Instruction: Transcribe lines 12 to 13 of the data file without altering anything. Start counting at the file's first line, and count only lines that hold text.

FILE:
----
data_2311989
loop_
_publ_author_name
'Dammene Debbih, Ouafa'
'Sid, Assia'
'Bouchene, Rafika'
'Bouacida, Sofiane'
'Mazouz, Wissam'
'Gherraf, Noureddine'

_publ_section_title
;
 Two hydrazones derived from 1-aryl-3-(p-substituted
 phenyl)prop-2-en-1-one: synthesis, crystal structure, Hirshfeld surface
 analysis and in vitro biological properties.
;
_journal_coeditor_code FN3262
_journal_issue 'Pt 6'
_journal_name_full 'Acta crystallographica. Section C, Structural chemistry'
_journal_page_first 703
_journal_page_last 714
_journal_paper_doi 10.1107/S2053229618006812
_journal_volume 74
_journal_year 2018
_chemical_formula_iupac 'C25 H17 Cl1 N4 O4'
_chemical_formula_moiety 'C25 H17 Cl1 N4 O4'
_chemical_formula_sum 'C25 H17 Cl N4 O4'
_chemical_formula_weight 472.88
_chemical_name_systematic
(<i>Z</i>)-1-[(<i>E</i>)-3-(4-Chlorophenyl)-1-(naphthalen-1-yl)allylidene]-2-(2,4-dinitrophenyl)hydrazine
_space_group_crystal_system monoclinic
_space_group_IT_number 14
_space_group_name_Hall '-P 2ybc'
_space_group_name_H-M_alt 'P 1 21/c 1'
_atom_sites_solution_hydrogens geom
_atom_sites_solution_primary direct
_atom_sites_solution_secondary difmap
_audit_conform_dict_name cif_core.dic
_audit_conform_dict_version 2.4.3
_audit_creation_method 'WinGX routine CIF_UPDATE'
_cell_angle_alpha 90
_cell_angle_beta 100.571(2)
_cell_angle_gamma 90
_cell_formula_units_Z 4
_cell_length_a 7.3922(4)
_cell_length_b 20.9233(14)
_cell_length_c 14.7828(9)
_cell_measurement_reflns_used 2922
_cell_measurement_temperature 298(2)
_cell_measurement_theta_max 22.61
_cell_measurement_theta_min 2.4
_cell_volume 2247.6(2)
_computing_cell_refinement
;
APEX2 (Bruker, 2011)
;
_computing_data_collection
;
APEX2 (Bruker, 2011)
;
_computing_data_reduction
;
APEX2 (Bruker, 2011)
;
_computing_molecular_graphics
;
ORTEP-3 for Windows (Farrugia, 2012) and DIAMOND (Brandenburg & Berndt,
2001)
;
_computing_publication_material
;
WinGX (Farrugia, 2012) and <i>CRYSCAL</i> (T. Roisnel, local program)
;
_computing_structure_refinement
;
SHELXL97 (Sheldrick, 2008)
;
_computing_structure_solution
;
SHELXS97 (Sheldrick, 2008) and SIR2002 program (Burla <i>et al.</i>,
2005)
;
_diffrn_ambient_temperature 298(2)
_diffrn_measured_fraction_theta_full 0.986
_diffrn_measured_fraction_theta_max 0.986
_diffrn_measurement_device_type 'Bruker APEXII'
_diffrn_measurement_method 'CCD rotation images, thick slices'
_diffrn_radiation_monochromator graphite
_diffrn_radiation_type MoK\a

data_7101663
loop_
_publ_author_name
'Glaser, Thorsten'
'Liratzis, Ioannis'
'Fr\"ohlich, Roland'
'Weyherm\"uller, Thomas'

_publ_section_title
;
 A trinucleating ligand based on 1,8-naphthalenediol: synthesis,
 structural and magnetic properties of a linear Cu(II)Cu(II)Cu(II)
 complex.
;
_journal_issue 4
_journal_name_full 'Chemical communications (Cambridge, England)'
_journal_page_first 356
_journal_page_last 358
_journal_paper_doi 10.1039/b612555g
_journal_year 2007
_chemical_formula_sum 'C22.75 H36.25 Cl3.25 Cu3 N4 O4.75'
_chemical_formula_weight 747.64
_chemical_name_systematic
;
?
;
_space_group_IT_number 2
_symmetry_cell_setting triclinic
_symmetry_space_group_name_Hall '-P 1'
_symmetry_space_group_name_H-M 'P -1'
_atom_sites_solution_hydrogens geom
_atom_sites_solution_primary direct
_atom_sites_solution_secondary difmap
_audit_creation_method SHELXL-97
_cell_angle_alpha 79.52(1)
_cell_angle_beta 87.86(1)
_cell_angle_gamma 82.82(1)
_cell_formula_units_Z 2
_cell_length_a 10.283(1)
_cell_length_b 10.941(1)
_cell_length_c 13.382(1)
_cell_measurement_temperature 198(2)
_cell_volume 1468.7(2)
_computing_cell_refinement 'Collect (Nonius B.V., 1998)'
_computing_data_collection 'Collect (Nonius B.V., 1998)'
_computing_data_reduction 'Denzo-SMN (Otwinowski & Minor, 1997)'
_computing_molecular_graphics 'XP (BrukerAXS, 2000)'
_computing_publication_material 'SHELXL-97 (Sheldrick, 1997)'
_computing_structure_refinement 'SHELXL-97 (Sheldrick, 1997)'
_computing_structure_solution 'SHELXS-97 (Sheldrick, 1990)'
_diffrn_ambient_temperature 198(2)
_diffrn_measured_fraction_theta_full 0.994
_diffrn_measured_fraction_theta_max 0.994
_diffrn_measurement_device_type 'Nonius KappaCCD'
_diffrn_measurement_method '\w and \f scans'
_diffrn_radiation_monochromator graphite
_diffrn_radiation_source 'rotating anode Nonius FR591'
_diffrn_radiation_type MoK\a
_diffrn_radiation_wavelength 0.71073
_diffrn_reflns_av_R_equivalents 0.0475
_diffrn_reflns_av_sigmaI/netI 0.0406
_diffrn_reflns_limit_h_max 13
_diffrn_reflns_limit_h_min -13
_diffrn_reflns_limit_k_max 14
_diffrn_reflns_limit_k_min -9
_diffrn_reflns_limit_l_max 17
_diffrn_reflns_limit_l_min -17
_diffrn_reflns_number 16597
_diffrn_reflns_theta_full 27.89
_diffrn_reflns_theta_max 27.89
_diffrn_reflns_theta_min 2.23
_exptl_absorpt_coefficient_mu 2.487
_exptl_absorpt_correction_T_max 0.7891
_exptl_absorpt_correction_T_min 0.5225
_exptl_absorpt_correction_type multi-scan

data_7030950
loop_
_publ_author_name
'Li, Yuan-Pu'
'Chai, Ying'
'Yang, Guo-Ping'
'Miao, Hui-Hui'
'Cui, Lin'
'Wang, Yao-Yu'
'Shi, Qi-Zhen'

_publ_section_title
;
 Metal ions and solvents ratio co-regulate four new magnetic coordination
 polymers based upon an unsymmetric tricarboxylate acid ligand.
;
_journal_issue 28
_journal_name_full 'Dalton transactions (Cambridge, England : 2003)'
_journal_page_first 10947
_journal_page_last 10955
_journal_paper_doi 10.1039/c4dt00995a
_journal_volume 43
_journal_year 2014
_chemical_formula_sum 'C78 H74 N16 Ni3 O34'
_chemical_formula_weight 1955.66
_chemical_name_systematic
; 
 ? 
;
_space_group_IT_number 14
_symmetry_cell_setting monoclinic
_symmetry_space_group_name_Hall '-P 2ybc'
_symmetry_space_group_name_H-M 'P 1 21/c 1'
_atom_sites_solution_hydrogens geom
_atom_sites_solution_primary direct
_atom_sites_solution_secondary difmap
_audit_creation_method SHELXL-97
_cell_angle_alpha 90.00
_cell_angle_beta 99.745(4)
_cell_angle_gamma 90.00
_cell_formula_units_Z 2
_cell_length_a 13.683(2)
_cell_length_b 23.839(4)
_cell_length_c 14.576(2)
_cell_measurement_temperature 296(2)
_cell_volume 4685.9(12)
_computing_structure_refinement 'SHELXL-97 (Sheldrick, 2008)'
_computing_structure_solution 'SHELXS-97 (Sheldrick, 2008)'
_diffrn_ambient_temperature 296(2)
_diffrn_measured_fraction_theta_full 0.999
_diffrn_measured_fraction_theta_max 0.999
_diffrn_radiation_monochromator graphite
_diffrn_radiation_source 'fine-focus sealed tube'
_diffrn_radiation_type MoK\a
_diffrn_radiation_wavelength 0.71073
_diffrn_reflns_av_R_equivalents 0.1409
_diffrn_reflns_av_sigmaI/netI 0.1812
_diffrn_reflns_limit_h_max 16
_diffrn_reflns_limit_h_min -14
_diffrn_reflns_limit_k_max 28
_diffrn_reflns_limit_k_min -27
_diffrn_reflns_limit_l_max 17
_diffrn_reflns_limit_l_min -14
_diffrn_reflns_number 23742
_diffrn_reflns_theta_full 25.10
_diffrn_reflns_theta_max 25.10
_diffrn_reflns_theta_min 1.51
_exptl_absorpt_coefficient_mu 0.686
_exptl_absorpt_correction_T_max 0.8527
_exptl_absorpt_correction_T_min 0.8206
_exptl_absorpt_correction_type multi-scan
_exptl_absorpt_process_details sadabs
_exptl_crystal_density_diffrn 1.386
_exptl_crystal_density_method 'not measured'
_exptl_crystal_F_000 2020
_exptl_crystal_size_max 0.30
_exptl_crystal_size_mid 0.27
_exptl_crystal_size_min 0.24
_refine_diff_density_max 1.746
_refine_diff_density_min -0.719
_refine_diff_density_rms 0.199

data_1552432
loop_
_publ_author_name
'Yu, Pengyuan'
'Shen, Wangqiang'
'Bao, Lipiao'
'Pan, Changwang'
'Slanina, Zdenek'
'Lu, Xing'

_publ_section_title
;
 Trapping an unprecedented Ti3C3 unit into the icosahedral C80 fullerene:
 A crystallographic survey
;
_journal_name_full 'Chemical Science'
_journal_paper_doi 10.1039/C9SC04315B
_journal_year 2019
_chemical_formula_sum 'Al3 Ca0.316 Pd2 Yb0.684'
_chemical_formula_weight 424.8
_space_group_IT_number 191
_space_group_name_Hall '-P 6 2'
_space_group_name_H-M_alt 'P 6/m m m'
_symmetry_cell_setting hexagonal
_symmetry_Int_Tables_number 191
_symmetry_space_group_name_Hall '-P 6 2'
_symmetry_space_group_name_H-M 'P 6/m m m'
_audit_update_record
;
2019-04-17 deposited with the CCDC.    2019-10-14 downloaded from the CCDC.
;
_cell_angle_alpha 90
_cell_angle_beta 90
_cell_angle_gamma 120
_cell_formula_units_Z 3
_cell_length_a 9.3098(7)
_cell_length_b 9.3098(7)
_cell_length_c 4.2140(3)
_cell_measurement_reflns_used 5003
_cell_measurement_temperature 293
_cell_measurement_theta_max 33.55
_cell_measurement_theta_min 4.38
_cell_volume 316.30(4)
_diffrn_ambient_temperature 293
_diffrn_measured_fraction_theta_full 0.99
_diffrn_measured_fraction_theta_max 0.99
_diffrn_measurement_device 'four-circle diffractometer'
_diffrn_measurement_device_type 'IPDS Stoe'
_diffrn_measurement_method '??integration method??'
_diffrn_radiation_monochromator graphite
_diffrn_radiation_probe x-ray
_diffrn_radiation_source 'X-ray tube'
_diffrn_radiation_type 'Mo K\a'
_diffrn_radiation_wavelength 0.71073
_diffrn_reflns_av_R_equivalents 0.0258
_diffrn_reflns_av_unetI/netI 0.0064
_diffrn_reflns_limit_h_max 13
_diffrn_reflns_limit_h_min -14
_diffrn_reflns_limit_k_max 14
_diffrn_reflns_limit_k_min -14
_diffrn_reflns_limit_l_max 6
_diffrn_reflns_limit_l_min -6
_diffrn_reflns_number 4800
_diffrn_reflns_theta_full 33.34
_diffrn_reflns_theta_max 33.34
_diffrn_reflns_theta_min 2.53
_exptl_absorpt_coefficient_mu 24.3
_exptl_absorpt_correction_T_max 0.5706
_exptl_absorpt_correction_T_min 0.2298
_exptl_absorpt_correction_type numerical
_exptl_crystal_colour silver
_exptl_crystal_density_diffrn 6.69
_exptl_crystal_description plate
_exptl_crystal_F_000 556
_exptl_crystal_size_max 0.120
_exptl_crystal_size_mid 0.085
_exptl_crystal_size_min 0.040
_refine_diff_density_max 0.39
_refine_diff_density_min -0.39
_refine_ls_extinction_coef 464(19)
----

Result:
 Two hydrazones derived from 1-aryl-3-(p-substituted
 phenyl)prop-2-en-1-one: synthesis, crystal structure, Hirshfeld surface